By Kenny Fisher
EUR/USD is showing limited movement on Tuesday, as the pair trades just above the 1.09 line in the European session. On the release front, German Unemployment Change dropped sharply, coming in at -20 thousand. Eurozone Unemployment Rate was steady at 10.4%, but Eurozone PPI posted a sharp drop of -0.8%. It’s a quiet day in the US, with no major releases on the schedule.
Eurozone inflation has posted mixed numbers this week. PPI dipped to 0.8%, short of the forecast of -0.4% and its lowest level in four months. There was better news at the start of the week, as Eurozone CPI improved to 0.4%, its strongest gain since September 2014. Core CPI edged up to 1.0%, ahead of the forecast of 0.9%. Despite these stronger numbers, the euro failed to gain any ground, as the markets remain pessimistic about the inflation picture.
Weak oil prices may be a boon for consumers, but threaten to push inflation levels into negative territory, and deflation could pose a serious problem. The ECB is expected to announce major monetary moves at its March meeting, which would mark a significant departure from the lack of action we’ve become accustomed to from Draghi & Co. Analysts expect a reduction of the benchmark rate by 10 basis points, and the QE purchasing program could be raised from 60 billion euros to 80 billion euros/mth. If the ECB does make a monetary move, traders can expect the euro to soften.
With the Federal Reserve staying on the sidelines last month and not raising rates, market speculation has now shifted to the March meeting. Will we see another rate at that time? The Fed probably cannot answer this question just yet, so the markets will have to show some patience. The inflation picture remains problematic, with the Fed saying that inflation levels will remain low, and may not reach the target of 2.0% until 2018. Given these Fed’s continuing concerns about a lack of inflation, it’s hard to foresee another rate hike in March absent a strong improvement in key US indicators.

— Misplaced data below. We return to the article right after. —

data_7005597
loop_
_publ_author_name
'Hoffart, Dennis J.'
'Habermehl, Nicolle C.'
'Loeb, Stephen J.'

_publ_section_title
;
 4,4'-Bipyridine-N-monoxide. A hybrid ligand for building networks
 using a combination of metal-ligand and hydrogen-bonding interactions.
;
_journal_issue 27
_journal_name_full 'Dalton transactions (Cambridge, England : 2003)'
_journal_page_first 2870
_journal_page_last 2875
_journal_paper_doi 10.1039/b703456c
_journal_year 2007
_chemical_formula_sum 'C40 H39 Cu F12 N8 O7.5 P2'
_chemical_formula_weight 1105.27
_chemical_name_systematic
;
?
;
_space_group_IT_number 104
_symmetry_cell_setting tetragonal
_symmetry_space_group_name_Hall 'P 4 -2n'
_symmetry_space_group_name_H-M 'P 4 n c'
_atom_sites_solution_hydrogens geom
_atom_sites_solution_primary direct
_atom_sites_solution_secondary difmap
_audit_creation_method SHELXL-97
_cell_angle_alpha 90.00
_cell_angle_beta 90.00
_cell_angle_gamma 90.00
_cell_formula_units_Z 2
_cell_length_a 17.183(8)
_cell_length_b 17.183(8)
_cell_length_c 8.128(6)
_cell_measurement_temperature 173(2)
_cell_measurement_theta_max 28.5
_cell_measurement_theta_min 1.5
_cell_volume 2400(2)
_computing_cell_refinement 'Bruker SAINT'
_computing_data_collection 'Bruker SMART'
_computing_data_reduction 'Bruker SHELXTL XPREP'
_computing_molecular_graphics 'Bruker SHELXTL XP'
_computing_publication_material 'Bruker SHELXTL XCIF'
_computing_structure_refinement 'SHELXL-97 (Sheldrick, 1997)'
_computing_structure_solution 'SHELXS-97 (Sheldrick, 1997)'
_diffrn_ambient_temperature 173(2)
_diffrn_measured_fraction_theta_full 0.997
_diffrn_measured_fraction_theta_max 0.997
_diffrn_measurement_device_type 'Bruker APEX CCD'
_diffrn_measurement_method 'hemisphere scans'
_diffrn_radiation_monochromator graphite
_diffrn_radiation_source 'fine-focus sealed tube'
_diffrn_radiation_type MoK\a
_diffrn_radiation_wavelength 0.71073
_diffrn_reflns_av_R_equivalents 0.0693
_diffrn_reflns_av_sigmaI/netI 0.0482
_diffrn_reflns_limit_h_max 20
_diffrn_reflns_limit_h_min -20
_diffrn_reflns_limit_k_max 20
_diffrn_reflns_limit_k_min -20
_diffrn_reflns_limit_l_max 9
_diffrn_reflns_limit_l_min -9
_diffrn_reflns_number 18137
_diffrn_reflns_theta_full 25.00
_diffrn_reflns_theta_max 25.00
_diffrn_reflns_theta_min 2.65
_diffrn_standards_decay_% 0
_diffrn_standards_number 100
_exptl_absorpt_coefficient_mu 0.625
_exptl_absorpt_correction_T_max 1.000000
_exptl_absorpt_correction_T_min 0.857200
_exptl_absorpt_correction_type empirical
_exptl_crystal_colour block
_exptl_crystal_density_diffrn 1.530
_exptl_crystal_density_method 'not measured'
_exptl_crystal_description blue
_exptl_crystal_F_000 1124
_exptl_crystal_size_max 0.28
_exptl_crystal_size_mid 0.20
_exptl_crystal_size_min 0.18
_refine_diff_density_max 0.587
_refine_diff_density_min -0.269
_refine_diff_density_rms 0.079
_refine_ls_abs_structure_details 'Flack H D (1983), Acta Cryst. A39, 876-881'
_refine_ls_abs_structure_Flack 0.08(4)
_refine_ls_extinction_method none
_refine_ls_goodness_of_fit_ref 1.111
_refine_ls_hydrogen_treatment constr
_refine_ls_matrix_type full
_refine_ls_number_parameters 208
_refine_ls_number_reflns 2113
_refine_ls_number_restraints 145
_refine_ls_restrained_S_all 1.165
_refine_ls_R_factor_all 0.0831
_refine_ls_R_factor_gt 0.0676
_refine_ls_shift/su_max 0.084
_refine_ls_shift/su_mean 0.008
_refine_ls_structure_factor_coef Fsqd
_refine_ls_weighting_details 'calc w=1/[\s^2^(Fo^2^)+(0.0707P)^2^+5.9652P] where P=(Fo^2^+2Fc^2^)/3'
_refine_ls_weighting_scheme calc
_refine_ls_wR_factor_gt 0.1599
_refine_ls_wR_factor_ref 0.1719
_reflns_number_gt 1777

The manufacturing sector is another weak spot in the US economy, and this was underscored last week, as the December reports for durables were dismal. Durable Goods dropped 1.2%, while Core Durables plunged 5.1%, its weakest showing since August 2014. These poor numbers underscore ongoing weakness in the US manufacturing sector, which has not improved despite positive economic conditions. There was more disappointing news on the housing front last week, as Pending Home Sales posted a negligible gain of 0.1%, well off the estimate of 1.0%.
Tuesday (Feb. 2)
- 3:00 Spanish Unemployment Change. Estimate 71.2K. Actual 57.2K.
- 3:55 German Unemployment Change. Estimate -7K. Actual -20K.
- 4:00 Italian Monthly Unemployment Rate. Estimate 11.2%. Actual 11.4%.
- 5:00 Eurozone Unemployment Rate. Estimate 10.5%. Actual 10.4%.
- 5:00 Eurozone PPI. Estimate -0.4%. Actual -0.8%.
- 10:00 US IBD/TIPP Economic Optimism. Estimate 47.8 points.
- All Day – US Total Vehicle Sales. Estimate 17.4M.
- 13:00 US FOMC Member Esther George Speaks.
*Key events are in bold
*All release times are EST
EUR/USD for Tuesday, February 2, 2016
EUR/USD February 2 at 6:05 EST
Open: 1.0895 Low: 1.0892 High: 1.0920 Close: 1.0911
- EUR/USD has been marked by limited in the Asian and European sessions.
- 1.0847 continues to provide support.
- There is weak resistance at 1.0941.
- Current range: 1.0847 to 1.0941.
Further levels in both directions:
- Below: 1.0847, 1.0732, 1.0659 and 1.0537
- Above: 1.0941, 1.1087 and 1.1172
OANDA’s Open Positions Ratio
EUR/USD has reversed positions and shown movement towards short positions. Short positions have a strong majority of positions (60%). This points to trader bias towards the euro heading lower.
This article is for general information purposes only. It is not investment advice or a solution to buy or sell securities. Opinions are the authors, not necessarily that of OANDA Corporation or any of its affiliates, subsidiaries, officers or directors. Leveraged trading is high risk and not suitable for all. You could lose all of your deposited funds.